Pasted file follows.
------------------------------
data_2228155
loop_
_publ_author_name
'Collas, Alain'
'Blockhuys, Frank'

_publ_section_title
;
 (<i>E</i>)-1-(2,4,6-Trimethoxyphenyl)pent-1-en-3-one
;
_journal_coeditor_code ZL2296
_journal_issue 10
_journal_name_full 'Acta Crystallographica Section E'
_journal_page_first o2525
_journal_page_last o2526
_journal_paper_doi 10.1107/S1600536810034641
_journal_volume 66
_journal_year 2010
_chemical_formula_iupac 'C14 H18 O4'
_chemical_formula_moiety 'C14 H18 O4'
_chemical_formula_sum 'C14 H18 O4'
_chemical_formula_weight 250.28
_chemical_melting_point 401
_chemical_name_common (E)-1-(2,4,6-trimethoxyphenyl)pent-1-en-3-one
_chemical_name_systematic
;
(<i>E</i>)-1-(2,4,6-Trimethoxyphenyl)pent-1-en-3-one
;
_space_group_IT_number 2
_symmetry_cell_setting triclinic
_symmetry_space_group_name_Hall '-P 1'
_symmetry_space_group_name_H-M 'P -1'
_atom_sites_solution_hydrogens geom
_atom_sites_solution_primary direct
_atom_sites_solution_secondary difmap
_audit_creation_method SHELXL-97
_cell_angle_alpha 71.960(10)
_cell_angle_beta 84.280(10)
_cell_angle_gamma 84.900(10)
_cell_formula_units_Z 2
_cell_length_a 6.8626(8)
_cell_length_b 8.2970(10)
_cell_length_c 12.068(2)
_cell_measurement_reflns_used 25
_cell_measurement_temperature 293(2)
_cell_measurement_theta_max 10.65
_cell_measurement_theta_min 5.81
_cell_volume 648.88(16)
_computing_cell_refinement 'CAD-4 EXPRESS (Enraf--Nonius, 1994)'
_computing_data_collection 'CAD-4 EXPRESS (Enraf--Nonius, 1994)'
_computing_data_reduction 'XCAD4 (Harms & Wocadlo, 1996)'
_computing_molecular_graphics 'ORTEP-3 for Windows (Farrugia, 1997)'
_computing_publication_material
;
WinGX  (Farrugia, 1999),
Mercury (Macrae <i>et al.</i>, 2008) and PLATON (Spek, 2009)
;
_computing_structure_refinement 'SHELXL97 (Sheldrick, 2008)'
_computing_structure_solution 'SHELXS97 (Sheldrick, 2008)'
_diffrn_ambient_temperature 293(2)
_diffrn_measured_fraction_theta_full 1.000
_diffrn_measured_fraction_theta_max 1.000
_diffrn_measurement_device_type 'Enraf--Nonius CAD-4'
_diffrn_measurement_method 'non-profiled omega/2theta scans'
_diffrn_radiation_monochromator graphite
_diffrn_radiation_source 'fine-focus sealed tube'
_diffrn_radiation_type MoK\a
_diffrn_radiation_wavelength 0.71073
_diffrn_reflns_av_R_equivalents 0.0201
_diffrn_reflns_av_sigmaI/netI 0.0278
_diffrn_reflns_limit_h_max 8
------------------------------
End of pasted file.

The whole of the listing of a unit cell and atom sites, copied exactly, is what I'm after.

data_2228155
loop_
_publ_author_name
'Collas, Alain'
'Blockhuys, Frank'

_publ_section_title
;
 (<i>E</i>)-1-(2,4,6-Trimethoxyphenyl)pent-1-en-3-one
;
_journal_coeditor_code ZL2296
_journal_issue 10
_journal_name_full 'Acta Crystallographica Section E'
_journal_page_first o2525
_journal_page_last o2526
_journal_paper_doi 10.1107/S1600536810034641
_journal_volume 66
_journal_year 2010
_chemical_formula_iupac 'C14 H18 O4'
_chemical_formula_moiety 'C14 H18 O4'
_chemical_formula_sum 'C14 H18 O4'
_chemical_formula_weight 250.28
_chemical_melting_point 401
_chemical_name_common (E)-1-(2,4,6-trimethoxyphenyl)pent-1-en-3-one
_chemical_name_systematic
;
(<i>E</i>)-1-(2,4,6-Trimethoxyphenyl)pent-1-en-3-one
;
_space_group_IT_number 2
_symmetry_cell_setting triclinic
_symmetry_space_group_name_Hall '-P 1'
_symmetry_space_group_name_H-M 'P -1'
_atom_sites_solution_hydrogens geom
_atom_sites_solution_primary direct
_atom_sites_solution_secondary difmap
_audit_creation_method SHELXL-97
_cell_angle_alpha 71.960(10)
_cell_angle_beta 84.280(10)
_cell_angle_gamma 84.900(10)
_cell_formula_units_Z 2
_cell_length_a 6.8626(8)
_cell_length_b 8.2970(10)
_cell_length_c 12.068(2)
_cell_measurement_reflns_used 25
_cell_measurement_temperature 293(2)
_cell_measurement_theta_max 10.65
_cell_measurement_theta_min 5.81
_cell_volume 648.88(16)
_computing_cell_refinement 'CAD-4 EXPRESS (Enraf--Nonius, 1994)'
_computing_data_collection 'CAD-4 EXPRESS (Enraf--Nonius, 1994)'
_computing_data_reduction 'XCAD4 (Harms & Wocadlo, 1996)'
_computing_molecular_graphics 'ORTEP-3 for Windows (Farrugia, 1997)'
_computing_publication_material
;
WinGX  (Farrugia, 1999),
Mercury (Macrae <i>et al.</i>, 2008) and PLATON (Spek, 2009)
;
_computing_structure_refinement 'SHELXL97 (Sheldrick, 2008)'
_computing_structure_solution 'SHELXS97 (Sheldrick, 2008)'
_diffrn_ambient_temperature 293(2)
_diffrn_measured_fraction_theta_full 1.000
_diffrn_measured_fraction_theta_max 1.000
_diffrn_measurement_device_type 'Enraf--Nonius CAD-4'
_diffrn_measurement_method 'non-profiled omega/2theta scans'
_diffrn_radiation_monochromator graphite
_diffrn_radiation_source 'fine-focus sealed tube'
_diffrn_radiation_type MoK\a
_diffrn_radiation_wavelength 0.71073
_diffrn_reflns_av_R_equivalents 0.0201
_diffrn_reflns_av_sigmaI/netI 0.0278
_diffrn_reflns_limit_h_max 8